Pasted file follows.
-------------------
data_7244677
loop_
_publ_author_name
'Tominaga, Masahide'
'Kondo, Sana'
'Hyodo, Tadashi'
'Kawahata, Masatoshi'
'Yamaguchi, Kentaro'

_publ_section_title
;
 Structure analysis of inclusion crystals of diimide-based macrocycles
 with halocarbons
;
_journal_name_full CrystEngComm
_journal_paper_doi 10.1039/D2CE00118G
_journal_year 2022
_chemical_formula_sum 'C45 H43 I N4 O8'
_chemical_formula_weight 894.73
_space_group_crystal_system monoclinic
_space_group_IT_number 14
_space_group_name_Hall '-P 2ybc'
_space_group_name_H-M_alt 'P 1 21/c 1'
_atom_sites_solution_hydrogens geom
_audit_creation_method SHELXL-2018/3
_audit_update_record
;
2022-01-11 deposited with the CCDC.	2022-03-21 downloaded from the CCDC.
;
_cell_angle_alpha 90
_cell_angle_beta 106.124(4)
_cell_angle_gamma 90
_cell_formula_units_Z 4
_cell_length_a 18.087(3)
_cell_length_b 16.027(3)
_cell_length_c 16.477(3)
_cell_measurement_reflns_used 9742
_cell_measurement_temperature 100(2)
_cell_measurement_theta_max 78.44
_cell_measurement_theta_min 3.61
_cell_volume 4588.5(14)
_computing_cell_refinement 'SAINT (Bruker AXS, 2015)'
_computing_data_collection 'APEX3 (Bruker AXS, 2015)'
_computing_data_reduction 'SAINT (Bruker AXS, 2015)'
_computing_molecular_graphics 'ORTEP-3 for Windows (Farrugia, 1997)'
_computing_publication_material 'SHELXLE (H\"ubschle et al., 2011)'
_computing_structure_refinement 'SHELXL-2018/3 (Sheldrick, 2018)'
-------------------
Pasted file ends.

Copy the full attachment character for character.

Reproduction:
data_7244677
loop_
_publ_author_name
'Tominaga, Masahide'
'Kondo, Sana'
'Hyodo, Tadashi'
'Kawahata, Masatoshi'
'Yamaguchi, Kentaro'

_publ_section_title
;
 Structure analysis of inclusion crystals of diimide-based macrocycles
 with halocarbons
;
_journal_name_full CrystEngComm
_journal_paper_doi 10.1039/D2CE00118G
_journal_year 2022
_chemical_formula_sum 'C45 H43 I N4 O8'
_chemical_formula_weight 894.73
_space_group_crystal_system monoclinic
_space_group_IT_number 14
_space_group_name_Hall '-P 2ybc'
_space_group_name_H-M_alt 'P 1 21/c 1'
_atom_sites_solution_hydrogens geom
_audit_creation_method SHELXL-2018/3
_audit_update_record
;
2022-01-11 deposited with the CCDC.	2022-03-21 downloaded from the CCDC.
;
_cell_angle_alpha 90
_cell_angle_beta 106.124(4)
_cell_angle_gamma 90
_cell_formula_units_Z 4
_cell_length_a 18.087(3)
_cell_length_b 16.027(3)
_cell_length_c 16.477(3)
_cell_measurement_reflns_used 9742
_cell_measurement_temperature 100(2)
_cell_measurement_theta_max 78.44
_cell_measurement_theta_min 3.61
_cell_volume 4588.5(14)
_computing_cell_refinement 'SAINT (Bruker AXS, 2015)'
_computing_data_collection 'APEX3 (Bruker AXS, 2015)'
_computing_data_reduction 'SAINT (Bruker AXS, 2015)'
_computing_molecular_graphics 'ORTEP-3 for Windows (Farrugia, 1997)'
_computing_publication_material 'SHELXLE (H\"ubschle et al., 2011)'
_computing_structure_refinement 'SHELXL-2018/3 (Sheldrick, 2018)'